1. How does NADP+ differ from NAD+?

NADP+ and NAD+ are structurally similar but differ in their roles within the cell. NAD+ primarily functions in catabolic processes, such as cellular respiration, where it accepts electrons and becomes reduced to NADH. In contrast, NADP+ is predominantly involved in anabolic processes, accepting electrons and becoming reduced to NADPH. The presence of the phosphate group in NADP+ allows it to participate in biosynthetic reactions and serve as a reducing agent.

2. Can NADPH be converted back to NADP+?

Yes, NADPH can be converted back to NADP+ through oxidation reactions. Enzymes, such as NADP+-dependent dehydrogenases, catalyze the transfer of electrons from NADPH to other molecules, regenerating NADP+. This recycling of NADP+ allows it to participate in subsequent redox reactions and maintain the balance of cellular metabolism.

3. How is NADP+ involved in drug metabolism?

NADP+ is indirectly involved in drug metabolism through its role indetoxification reactions. Certain enzymes, such as cytochrome P450 monooxygenases, utilize NADPH as a cofactor to catalyze the oxidation of drugs and xenobiotics. This oxidation reaction increases the solubility of these compounds, making them easier to eliminate from the body. NADPH, derived from NADP+, provides the necessary reducing power for these detoxification reactions, ensuring the body’s defense against harmful substances.

4. Can NADP+ be synthesized by the body?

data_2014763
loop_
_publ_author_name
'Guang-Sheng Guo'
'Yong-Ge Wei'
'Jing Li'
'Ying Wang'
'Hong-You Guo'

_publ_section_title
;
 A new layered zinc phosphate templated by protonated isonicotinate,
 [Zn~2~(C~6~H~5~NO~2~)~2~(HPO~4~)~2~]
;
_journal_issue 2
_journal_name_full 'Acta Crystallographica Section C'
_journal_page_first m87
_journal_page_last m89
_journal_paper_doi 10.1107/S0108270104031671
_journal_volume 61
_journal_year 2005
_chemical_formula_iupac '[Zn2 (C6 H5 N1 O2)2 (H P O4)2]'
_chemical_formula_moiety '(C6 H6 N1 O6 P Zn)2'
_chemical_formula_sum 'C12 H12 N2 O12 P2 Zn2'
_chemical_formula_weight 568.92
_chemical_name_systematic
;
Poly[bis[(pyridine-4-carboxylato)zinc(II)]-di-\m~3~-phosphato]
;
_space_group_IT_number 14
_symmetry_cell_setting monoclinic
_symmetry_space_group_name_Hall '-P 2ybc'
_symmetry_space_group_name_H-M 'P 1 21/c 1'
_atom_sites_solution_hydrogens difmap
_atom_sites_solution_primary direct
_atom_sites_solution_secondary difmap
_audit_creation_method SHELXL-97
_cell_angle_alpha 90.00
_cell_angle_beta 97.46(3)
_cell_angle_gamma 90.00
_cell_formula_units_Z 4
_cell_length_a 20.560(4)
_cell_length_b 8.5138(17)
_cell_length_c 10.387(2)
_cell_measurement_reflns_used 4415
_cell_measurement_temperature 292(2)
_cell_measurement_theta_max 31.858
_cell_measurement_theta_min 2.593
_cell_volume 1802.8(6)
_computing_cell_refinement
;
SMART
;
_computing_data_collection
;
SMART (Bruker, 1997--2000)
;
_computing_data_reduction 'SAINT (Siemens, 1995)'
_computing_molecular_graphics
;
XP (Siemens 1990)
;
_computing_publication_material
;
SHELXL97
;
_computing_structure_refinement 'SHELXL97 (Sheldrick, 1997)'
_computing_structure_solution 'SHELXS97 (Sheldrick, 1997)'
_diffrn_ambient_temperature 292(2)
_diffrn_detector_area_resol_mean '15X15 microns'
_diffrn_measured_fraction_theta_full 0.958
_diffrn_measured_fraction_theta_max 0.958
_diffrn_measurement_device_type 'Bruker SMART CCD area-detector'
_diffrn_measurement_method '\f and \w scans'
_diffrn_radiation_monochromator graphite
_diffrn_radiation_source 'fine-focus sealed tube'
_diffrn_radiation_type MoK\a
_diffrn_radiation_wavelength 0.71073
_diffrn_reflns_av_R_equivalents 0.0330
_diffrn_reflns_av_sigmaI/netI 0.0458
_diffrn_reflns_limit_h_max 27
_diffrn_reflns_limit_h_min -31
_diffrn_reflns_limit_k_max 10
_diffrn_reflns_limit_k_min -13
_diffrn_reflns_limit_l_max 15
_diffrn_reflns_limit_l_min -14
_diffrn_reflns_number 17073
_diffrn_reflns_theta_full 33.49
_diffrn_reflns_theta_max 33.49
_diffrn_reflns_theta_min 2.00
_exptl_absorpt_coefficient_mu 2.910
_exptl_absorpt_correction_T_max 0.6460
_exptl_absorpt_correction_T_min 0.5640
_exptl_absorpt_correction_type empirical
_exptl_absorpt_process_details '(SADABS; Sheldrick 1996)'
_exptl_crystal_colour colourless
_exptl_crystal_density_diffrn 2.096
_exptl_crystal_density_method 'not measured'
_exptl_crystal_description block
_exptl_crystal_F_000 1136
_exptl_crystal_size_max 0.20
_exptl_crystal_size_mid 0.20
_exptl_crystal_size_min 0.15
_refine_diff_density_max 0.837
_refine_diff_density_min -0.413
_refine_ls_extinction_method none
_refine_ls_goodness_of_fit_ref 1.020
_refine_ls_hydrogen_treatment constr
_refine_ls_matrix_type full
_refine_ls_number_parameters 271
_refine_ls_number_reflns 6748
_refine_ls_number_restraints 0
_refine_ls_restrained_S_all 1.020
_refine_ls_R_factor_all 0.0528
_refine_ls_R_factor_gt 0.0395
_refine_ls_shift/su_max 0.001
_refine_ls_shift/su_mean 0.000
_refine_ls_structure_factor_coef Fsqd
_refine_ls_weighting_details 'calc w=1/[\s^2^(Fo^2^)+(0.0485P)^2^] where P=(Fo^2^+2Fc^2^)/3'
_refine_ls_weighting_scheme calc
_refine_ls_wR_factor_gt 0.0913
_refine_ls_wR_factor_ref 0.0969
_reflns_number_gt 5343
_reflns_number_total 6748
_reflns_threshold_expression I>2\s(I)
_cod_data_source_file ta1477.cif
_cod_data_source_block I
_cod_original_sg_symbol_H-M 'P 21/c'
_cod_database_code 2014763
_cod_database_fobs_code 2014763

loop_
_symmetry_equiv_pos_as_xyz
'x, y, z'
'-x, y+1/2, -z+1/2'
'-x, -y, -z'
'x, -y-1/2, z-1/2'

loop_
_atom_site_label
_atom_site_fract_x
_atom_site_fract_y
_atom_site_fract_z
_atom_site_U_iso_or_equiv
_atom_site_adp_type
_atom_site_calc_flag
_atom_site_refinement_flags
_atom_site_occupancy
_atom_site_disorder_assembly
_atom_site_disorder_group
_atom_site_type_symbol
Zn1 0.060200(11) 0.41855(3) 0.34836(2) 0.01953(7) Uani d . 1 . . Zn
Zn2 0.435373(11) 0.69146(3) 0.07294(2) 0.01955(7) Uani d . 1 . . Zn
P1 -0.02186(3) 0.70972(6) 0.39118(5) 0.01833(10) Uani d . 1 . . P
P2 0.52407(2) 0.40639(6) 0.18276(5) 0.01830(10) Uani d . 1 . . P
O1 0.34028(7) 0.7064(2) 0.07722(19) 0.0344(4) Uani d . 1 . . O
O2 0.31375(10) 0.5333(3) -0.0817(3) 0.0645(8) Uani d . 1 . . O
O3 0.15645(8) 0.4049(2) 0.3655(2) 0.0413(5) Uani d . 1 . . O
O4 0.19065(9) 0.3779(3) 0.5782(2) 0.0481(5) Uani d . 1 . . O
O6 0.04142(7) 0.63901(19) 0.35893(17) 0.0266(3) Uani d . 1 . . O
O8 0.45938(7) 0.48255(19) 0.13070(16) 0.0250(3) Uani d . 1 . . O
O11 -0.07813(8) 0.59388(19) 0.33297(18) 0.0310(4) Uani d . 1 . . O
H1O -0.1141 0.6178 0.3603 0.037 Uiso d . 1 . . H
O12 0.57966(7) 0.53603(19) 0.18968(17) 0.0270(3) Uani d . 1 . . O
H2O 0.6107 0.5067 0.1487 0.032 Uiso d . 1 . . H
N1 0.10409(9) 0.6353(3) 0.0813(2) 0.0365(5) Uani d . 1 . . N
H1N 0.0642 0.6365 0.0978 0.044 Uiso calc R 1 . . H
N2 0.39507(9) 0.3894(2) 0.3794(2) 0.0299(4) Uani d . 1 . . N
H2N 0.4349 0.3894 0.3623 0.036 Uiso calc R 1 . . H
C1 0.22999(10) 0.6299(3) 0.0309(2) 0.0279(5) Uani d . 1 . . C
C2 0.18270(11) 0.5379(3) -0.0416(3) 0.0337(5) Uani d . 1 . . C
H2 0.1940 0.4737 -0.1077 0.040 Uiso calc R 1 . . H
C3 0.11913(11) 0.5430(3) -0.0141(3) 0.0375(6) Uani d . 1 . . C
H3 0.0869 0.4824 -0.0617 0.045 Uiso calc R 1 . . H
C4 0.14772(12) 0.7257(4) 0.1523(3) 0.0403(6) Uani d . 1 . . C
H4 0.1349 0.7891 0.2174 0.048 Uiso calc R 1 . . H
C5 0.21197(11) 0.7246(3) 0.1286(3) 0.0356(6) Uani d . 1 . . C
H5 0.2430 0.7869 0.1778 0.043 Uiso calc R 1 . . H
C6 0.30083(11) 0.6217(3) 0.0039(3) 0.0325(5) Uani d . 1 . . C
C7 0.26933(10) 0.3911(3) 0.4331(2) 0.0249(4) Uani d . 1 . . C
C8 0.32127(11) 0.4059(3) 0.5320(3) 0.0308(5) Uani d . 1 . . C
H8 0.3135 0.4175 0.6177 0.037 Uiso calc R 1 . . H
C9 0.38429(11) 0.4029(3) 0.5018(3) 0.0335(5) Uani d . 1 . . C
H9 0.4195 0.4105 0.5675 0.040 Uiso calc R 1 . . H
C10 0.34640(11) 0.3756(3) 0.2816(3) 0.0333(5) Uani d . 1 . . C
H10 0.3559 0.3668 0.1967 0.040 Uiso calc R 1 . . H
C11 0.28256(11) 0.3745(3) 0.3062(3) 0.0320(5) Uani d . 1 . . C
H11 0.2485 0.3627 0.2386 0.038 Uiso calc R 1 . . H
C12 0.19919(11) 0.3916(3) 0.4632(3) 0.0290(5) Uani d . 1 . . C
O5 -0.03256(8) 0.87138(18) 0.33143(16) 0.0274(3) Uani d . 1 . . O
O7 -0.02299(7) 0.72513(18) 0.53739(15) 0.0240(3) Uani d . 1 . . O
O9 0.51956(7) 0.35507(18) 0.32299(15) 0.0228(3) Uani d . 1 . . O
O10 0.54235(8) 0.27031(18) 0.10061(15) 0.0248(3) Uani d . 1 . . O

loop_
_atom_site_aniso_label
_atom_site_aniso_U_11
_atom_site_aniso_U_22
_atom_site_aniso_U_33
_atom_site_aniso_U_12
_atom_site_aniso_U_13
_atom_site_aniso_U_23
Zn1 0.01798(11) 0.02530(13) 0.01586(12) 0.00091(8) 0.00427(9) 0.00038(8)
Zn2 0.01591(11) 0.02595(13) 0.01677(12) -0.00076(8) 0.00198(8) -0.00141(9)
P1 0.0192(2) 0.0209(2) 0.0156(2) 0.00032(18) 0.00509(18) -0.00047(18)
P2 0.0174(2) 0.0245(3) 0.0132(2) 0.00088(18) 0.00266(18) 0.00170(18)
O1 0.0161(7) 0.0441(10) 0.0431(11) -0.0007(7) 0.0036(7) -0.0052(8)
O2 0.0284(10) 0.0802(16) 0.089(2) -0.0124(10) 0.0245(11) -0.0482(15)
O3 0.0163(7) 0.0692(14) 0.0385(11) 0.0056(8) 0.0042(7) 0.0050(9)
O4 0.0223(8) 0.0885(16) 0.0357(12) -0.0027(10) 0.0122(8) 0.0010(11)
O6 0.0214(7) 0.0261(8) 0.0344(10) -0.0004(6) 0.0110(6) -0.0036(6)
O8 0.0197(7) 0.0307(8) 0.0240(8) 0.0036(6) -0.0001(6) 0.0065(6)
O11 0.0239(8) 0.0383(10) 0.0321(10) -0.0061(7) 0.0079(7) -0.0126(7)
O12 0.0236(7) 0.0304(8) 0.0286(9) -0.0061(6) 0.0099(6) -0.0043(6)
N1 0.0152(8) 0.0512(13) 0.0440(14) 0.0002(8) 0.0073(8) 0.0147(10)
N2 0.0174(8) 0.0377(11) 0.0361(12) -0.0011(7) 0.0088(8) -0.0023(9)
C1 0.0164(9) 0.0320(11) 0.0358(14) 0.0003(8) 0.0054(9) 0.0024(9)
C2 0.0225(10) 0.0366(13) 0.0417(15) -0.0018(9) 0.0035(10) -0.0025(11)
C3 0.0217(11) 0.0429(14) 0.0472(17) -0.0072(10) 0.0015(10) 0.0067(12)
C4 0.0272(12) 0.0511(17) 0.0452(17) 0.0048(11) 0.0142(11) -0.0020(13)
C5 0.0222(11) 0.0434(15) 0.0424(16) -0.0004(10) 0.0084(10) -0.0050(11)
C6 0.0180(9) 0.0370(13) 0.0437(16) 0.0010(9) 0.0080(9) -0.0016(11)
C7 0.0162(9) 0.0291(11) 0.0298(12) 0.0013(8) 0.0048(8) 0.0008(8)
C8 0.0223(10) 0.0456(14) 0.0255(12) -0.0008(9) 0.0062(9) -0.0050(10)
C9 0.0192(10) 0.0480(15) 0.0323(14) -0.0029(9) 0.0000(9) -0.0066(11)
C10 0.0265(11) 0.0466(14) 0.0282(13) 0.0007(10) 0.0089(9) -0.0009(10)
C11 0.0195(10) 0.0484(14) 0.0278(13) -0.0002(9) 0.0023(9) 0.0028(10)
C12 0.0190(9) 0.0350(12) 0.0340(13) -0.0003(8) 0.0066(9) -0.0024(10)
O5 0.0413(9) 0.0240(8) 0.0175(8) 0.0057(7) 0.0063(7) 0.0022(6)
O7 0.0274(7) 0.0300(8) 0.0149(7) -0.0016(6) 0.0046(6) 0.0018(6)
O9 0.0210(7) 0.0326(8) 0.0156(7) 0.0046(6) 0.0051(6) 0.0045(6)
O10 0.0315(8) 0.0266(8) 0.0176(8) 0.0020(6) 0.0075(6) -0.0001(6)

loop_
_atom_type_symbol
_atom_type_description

Yes, NADP+ can be synthesized by the body through various metabolic pathways. The biosynthesis of NADP+ involves the conversion of NAD+ to NADP+ through the action of NAD+ kinase enzymes. These enzymes transfer a phosphate group from ATP to NAD+, resulting in the formation of NADP+. The availability of NADP+ is crucial for maintaining the balance of cellular redox reactions and supporting essential metabolic processes.

5. Are there any diseases associated with NADP+ deficiency?

While NADP+ deficiency itself is not a recognized medical condition, disruptions in the NADP+/NADPH balance can have severe consequences for cellular metabolism. Imbalances in NADP+ and NADPH levels have been implicated in various diseases, including cancer, neurodegenerative disorders, and metabolic disorders. Understanding the intricate roles of NADP+ in cellular processes may provide insights into the development of therapeutic interventions for these conditions.


NADP+ is a vital coenzyme in cellular metabolism, participating in a wide range of biochemical reactions. Its functions as an electron carrier, reducing agent, and antioxidant defense mechanism make it indispensable for cellular processes such as photosynthesis, biosynthesis, and detoxification. By understanding the multifaceted roles of NADP+, researchers can gain valuable insights into the intricate workings of cellular metabolism and potentially develop targeted interventions for various diseases. As we continue to unravel the complexities of cellular processes, the significance of NADP+ in maintaining cellular homeostasis becomes increasingly evident.